Thursday, November 9, 2017

Obsolete Star Fighter Scores Win in First Jet Joust

U.S. Air Force F-80C fighters over Korea in 1950 experienced early air dominance--until Soviet builtMiG-15 showed up.

On November 8, 1950 somewhere high over the Korean Peninsula United States Air Force pilot Lieutenant Russell J. Brown, flying an F-80 Shooting Star encountered a North Korean MiG-15.  The ensuing fight was the first ever jet-on-jet aerial combat in the world.  Brown reported and was credited with shooting down the MiG and the event was celebrated in the American press.  In recent years examination of Democratic People’s Republic of Korea (DPRK) records by international historians indicate that the damaged Soviet made MiG managed to return to its base.  But the Air Force officially is sticking to Brown’s account.

First Lieutenant Russel J. Brown, USAF
The two air craft were badly mismatched.  An American victory in an F-80 would almost have been a fluke.
Originally designated the P-80, the aircraft was hastily designed and put into production late in World War II in response to reports that the Germans were developing jet fighters.
Lockheed’s Clarence “Kelly” Johnson hastily began design work on a straight wing all-metal body fighter with a turbo jet engine mounted in the fuselage.  Beginning work on June 23, 1943 the team delivered a prototype airframe to be fitted with a British engine on November 17, just 143 days later.
The prototype first flew on January 8, 1944.   Subsequent prototypes were built with larger engines by General Dynamics but the program was plagued with problems including the crashes of both of the second prototypes with the death of one test pilot and the severe injury of a second.  Problems were ironed out and the aircraft was rushed into pre-production order of 12 planes designate YP-80 and one fitted out for reconnaissance late in ‘44.  The first of these aircraft to be delivered crashed killing Major Richard Bong, the Army Air Force’s top ace of the war.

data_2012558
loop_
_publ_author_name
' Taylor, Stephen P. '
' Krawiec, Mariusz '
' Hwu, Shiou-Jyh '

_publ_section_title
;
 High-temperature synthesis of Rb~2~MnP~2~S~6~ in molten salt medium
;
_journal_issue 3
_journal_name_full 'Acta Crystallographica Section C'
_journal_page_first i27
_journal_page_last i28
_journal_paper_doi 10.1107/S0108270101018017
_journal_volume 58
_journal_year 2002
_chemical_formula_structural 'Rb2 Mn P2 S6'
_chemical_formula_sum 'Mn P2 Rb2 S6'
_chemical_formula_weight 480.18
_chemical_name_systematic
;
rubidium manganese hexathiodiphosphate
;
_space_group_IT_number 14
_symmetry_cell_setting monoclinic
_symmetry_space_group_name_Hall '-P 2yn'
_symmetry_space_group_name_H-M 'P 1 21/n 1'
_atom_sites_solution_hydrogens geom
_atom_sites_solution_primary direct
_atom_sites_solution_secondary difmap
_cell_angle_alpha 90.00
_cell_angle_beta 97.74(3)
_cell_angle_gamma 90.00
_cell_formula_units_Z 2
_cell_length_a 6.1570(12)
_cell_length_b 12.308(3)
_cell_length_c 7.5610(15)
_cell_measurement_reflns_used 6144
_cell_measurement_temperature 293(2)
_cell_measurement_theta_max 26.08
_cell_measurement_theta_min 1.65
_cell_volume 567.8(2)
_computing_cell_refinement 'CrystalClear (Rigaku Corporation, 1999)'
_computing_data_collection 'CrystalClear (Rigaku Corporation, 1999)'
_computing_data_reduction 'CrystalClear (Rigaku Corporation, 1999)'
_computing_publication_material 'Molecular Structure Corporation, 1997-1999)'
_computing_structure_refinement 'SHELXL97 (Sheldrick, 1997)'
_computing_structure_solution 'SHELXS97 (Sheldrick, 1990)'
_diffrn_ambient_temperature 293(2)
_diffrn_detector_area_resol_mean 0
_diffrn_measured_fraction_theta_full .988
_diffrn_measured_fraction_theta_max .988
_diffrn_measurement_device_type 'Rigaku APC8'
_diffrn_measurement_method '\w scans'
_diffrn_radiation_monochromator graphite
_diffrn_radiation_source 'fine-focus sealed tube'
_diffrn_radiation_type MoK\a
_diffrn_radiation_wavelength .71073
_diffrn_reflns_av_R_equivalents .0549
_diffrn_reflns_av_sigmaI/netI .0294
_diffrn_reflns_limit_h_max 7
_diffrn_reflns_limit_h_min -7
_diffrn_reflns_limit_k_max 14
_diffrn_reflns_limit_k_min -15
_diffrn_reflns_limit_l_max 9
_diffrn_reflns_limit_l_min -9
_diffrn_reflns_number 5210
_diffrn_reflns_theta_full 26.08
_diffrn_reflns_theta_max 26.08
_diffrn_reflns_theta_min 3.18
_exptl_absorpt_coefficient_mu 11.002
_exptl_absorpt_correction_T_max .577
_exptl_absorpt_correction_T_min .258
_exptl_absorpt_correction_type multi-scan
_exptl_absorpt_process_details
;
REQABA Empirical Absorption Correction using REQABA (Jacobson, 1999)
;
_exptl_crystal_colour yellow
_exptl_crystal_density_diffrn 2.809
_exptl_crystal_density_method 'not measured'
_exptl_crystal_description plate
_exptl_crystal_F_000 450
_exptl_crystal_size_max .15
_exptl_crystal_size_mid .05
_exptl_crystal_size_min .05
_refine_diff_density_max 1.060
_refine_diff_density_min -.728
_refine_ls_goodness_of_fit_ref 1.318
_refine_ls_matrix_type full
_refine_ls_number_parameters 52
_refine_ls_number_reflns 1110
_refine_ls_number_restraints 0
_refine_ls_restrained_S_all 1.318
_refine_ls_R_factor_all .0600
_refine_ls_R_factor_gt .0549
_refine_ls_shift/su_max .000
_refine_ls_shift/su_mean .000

Four of the pre-production models were sent to Europe—two to Britain and two to allied bases in Italy—for operational testing.  The plane in Italy may have been used in escort duty but none saw combat. 
The Air Force approved a production order of 344 P-40A’s in February 1945 and deliveries began to the 412th Fighter Group at Muroc Army Air Field (now Edwards Air Base) in California.  The war was over before the Group was entirely outfitted and trained.
Production continued through the post-war period on models designated at P-40A, B, and C with most of the P-40A refitted to conform to C standards.  A total of 1,714 were delivered and more than 2,000 two-seat Trainers were also produced.  The planes became the primary American multi-purpose fighter. 
Several set records.  On January 27, 1946, Colonel William H. Council flew a P-80 nonstop across the U.S. in the first transcontinental jet flight.  Colonel Albert Boyd in a modified model set a world air speed record of 623.73 mph on June 19, 1947. 
When the Soviet Union blockaded Berlin in 1948, a squadron of the 56th Fighter Group led by Colonel David C. Schilling made the first west-to-east Atlantic crossing by jets in July.
When the United States Air Force was created in 1948 all of the P-80s were re-designated as F-80s.